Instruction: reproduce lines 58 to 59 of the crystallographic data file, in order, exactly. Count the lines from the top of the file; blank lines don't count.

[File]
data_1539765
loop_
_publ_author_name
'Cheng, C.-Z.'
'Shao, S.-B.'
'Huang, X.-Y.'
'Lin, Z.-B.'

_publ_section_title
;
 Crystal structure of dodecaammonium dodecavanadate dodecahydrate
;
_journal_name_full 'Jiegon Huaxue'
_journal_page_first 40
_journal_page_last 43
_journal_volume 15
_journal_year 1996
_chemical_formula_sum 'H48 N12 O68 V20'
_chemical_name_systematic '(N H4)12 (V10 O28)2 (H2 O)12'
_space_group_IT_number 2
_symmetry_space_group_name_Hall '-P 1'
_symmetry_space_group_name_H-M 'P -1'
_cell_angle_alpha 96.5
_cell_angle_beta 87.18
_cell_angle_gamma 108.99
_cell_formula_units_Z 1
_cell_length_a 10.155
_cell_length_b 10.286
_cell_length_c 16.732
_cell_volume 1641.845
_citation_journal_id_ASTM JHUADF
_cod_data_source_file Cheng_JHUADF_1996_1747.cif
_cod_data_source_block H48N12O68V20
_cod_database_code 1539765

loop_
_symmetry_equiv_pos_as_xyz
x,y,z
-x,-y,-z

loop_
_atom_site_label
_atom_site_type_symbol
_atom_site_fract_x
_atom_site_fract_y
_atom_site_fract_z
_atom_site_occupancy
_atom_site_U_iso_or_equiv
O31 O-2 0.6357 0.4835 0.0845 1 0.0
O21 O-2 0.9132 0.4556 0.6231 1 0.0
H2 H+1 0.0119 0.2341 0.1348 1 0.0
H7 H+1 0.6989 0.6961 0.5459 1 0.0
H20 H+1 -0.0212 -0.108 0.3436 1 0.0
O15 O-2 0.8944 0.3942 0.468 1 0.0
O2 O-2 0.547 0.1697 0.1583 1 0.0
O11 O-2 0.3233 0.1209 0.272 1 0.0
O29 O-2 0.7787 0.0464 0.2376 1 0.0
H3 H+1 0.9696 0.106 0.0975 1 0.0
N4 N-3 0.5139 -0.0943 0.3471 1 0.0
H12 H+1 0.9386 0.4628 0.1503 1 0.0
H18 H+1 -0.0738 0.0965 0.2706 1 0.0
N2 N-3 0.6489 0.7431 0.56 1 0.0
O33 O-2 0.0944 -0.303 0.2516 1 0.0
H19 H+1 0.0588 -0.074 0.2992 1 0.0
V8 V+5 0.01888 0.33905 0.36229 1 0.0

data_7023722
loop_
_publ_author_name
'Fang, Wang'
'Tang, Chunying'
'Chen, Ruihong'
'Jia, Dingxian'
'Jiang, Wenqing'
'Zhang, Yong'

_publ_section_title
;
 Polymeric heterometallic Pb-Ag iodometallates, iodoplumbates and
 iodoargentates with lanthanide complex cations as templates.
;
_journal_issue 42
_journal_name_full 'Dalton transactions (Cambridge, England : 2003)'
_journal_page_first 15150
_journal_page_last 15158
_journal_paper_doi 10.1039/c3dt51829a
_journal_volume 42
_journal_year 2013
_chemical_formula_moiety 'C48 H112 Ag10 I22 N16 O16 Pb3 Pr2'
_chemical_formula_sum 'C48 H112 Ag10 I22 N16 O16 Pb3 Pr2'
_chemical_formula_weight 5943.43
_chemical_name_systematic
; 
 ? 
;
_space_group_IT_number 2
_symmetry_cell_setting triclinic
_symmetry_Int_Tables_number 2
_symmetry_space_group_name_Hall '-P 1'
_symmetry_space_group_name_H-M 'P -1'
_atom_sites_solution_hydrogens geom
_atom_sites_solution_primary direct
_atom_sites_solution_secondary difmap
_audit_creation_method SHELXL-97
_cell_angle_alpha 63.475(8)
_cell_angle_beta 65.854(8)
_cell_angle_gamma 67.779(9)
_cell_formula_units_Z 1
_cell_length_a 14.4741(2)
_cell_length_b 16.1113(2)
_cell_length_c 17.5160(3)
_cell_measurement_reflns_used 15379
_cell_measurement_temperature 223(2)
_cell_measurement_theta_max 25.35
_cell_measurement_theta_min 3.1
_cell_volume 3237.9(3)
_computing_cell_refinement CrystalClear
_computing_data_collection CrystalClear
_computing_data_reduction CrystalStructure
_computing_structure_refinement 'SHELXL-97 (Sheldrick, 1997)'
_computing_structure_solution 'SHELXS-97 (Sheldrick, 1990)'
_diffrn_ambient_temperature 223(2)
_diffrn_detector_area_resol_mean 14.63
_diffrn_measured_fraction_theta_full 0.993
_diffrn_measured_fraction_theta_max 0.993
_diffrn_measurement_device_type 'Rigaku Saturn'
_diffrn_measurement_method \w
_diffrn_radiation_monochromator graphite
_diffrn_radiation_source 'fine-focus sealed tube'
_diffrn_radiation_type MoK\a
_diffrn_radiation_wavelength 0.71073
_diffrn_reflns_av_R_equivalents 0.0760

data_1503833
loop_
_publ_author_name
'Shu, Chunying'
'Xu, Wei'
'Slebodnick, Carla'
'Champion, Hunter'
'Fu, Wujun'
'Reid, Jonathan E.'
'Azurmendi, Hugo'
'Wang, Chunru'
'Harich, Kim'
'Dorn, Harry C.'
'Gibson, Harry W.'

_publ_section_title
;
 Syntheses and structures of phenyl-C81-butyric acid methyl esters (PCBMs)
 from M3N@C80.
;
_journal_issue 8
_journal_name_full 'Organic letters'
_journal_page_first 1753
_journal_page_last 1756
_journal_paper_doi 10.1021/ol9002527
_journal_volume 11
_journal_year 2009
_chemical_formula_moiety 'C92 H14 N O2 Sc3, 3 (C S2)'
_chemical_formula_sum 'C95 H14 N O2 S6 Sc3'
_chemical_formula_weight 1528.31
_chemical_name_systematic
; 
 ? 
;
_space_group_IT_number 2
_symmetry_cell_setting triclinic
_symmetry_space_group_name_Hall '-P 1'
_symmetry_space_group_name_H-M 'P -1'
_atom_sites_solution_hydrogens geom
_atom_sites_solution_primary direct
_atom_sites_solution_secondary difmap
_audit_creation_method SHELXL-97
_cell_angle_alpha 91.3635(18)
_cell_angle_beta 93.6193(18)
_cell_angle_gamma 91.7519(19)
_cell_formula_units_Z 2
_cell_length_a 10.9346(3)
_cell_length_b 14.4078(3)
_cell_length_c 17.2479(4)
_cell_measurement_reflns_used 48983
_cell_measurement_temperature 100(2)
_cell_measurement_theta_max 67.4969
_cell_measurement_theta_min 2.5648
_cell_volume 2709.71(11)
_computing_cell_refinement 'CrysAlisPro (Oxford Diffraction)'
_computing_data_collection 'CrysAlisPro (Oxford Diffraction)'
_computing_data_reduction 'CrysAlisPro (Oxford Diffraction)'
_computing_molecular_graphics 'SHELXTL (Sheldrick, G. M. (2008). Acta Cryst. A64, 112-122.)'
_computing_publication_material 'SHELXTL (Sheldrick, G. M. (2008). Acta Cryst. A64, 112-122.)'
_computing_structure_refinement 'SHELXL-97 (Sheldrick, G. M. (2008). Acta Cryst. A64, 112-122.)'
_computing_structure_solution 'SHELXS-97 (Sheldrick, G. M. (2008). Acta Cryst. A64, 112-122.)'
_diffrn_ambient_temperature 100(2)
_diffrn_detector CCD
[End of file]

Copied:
H18 H+1 -0.0738 0.0965 0.2706 1 0.0
N2 N-3 0.6489 0.7431 0.56 1 0.0